Gymnastics: Reaching for the high bar together

By Danny Vesurai and Jocelyn Maeyama

Club gymnastics is cutthroat. Gymnasts spend upward of 20 hours a week at the gym, honing their skills to excel in competition — there’s little time to socialize. And this rigidity is necessary; competition is fierce, and coaches and gymnasts alike want to see each gymnast improve and compete at their highest caliber.

But the Los Altos varsity gymnastics team’s practices have a far more carefree, relaxed atmosphere. Practices are fun, not stressful. Coaches entrust varsity gymnasts with improving their own skills — they focus on teaching JV gymnasts. At practices, varsity gymnasts amicably chat and socialize, and at meets, they cheer each other on as they compete.

“[School gymnastics] is a different way to enjoy gymnastics without all the pressure of club,” sophomore Emma Tsao, who’s been a gymnast for 12 years, said.

In an otherwise individual sport, school gymnastics offers students the opportunity to work together and bond as a team to win meets against other schools. All members of the varsity team at Los Altos have trained or are currently training at Gold Star, so they’ve already spent hours in the gym together for several years.

Even during the school gymnastics season, they spend the majority of their afternoons training at their club gymnastics team. But after sophomore Kelli Kuramoto quit club gymnastics and focused solely on school gymnastics, she was able to train more with JV gymnasts and bond with them, bridging the gap between varsity and JV athletes.

And because there’s a wider range of skill levels at the high school level, Los Altos club gymnasts often find school gymnastics easier and handily secure first places — Los Altos won last Tuesday’s meet against four other schools. After competing in club gymnastics, making it on varsity is essentially a guarantee, even for gymnasts who no longer compete in club.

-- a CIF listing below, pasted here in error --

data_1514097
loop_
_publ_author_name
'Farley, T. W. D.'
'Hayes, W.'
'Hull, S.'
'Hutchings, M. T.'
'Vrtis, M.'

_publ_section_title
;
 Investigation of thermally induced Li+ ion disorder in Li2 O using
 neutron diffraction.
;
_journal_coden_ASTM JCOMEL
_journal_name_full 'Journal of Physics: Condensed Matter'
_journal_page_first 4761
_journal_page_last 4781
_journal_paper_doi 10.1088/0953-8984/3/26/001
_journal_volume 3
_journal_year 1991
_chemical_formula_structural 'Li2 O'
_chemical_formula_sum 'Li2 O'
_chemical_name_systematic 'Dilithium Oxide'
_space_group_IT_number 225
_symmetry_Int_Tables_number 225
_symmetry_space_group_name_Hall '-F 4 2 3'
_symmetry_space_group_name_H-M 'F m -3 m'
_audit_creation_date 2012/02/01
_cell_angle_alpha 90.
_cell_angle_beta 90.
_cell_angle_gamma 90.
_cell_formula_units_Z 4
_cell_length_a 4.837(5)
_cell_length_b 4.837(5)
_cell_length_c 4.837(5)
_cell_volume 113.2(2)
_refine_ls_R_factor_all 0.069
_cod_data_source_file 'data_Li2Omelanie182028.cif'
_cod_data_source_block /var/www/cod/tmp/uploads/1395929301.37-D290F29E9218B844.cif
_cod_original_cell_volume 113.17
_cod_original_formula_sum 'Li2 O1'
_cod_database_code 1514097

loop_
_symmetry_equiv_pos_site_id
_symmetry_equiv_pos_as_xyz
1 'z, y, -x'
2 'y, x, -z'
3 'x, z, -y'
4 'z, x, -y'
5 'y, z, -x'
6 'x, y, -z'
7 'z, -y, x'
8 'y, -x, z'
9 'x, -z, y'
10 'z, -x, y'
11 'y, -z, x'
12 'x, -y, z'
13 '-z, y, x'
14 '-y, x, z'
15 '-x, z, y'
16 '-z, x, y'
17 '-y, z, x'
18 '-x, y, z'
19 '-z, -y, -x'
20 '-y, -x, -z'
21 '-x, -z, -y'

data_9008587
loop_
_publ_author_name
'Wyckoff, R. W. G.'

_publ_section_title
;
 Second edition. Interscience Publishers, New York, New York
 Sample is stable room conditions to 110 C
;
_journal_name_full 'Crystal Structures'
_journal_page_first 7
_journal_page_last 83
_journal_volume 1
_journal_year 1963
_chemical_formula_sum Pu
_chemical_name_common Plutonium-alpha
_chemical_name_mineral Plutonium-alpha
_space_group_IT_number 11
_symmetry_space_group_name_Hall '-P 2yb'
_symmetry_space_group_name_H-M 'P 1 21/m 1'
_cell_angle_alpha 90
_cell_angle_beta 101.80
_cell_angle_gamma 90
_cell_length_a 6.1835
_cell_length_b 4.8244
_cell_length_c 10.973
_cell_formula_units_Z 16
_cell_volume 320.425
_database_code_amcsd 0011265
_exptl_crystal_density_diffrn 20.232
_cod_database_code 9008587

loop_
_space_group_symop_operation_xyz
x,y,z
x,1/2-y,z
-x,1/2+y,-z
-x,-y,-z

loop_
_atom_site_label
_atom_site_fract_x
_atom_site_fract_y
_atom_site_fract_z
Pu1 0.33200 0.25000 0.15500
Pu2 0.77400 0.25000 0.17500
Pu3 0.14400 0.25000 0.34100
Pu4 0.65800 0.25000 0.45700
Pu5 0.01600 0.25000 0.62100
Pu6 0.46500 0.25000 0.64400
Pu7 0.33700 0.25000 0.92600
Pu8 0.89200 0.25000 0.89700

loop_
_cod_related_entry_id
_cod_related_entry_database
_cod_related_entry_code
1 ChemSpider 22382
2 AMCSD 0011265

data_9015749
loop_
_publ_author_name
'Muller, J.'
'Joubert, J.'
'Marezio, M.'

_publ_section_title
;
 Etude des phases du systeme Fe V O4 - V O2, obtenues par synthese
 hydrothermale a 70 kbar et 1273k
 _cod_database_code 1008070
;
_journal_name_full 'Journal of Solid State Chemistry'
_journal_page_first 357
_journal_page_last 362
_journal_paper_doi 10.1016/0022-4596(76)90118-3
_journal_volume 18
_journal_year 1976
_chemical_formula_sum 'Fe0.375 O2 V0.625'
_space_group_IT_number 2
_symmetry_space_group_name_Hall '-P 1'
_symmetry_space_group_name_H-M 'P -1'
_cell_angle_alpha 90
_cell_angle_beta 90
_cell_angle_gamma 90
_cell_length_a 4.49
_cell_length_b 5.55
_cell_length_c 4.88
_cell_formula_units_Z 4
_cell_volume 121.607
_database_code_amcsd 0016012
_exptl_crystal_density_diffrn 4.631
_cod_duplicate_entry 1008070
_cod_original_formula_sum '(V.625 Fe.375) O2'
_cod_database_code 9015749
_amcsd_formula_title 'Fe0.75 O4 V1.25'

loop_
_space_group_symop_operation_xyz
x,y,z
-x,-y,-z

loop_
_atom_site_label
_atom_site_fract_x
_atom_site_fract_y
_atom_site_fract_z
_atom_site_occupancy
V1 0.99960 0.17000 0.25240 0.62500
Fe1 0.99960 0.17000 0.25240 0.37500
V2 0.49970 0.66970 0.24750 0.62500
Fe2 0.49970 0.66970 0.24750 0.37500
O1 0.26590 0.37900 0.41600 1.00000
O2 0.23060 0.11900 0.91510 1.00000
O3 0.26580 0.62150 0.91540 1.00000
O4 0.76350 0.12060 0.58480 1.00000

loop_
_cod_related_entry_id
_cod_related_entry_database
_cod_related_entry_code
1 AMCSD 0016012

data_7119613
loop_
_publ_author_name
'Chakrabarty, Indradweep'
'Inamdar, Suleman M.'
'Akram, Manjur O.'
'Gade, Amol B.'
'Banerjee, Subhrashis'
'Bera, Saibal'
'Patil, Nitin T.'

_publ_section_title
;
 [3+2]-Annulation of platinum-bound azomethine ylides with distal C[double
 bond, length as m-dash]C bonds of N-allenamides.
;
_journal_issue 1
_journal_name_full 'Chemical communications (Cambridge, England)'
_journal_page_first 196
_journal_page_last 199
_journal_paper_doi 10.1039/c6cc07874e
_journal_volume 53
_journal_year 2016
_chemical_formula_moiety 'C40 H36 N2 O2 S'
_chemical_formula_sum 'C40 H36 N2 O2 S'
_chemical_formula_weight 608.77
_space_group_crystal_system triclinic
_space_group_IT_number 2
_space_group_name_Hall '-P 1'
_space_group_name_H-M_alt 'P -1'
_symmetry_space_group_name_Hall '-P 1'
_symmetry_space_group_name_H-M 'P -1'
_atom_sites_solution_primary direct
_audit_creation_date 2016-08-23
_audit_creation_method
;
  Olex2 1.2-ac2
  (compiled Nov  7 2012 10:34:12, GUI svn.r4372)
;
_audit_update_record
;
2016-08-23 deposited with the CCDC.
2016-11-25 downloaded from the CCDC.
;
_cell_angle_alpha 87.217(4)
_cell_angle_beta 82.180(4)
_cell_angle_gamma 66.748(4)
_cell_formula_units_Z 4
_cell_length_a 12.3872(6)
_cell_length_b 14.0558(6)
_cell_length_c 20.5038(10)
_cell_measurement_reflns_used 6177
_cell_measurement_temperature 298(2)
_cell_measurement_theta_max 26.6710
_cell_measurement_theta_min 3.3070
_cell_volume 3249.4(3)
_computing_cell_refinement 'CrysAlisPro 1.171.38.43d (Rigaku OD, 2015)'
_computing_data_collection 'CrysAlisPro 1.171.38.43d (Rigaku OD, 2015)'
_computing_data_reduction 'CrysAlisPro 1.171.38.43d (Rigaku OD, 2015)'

On the other hand, club gymnastics’ cutthroat environment often leads to injuries because of how physically taxing the sport is. Some end up quitting because of the time commitment and risk of injury. But for others who have trained for over a decade, like Emma, gymnastics is such a way of life that stopping the sport is inconceivable. And it has its perks, teaching competitors to toughen their bodies and minds.

“It’s really good on your mind to have constant reassurance that you can do the skills you’re doing and that you’ve been doing gymnastics for a long time,” sophomore Courtney Krauss said. “You have to stay confident, and it’s good for your mentality.”

“I think sports teach you hard work and determination and dealing with challenges like injuries or mental blocks,” Emma said. “That helps you overcome problems some people might give up, but I’d go to the gym and work on a skill.”

For many, school gym is a way to tap into those perks without the same level of physical exertion.

“I thought high school gym would be a fun way to still practice my skills,” sophomore Jennifer Kuramoto, who left Gold Star Gymnastics in seventh grade, said. “I did find [gymnastics] more attractive again, especially without all the pressure.”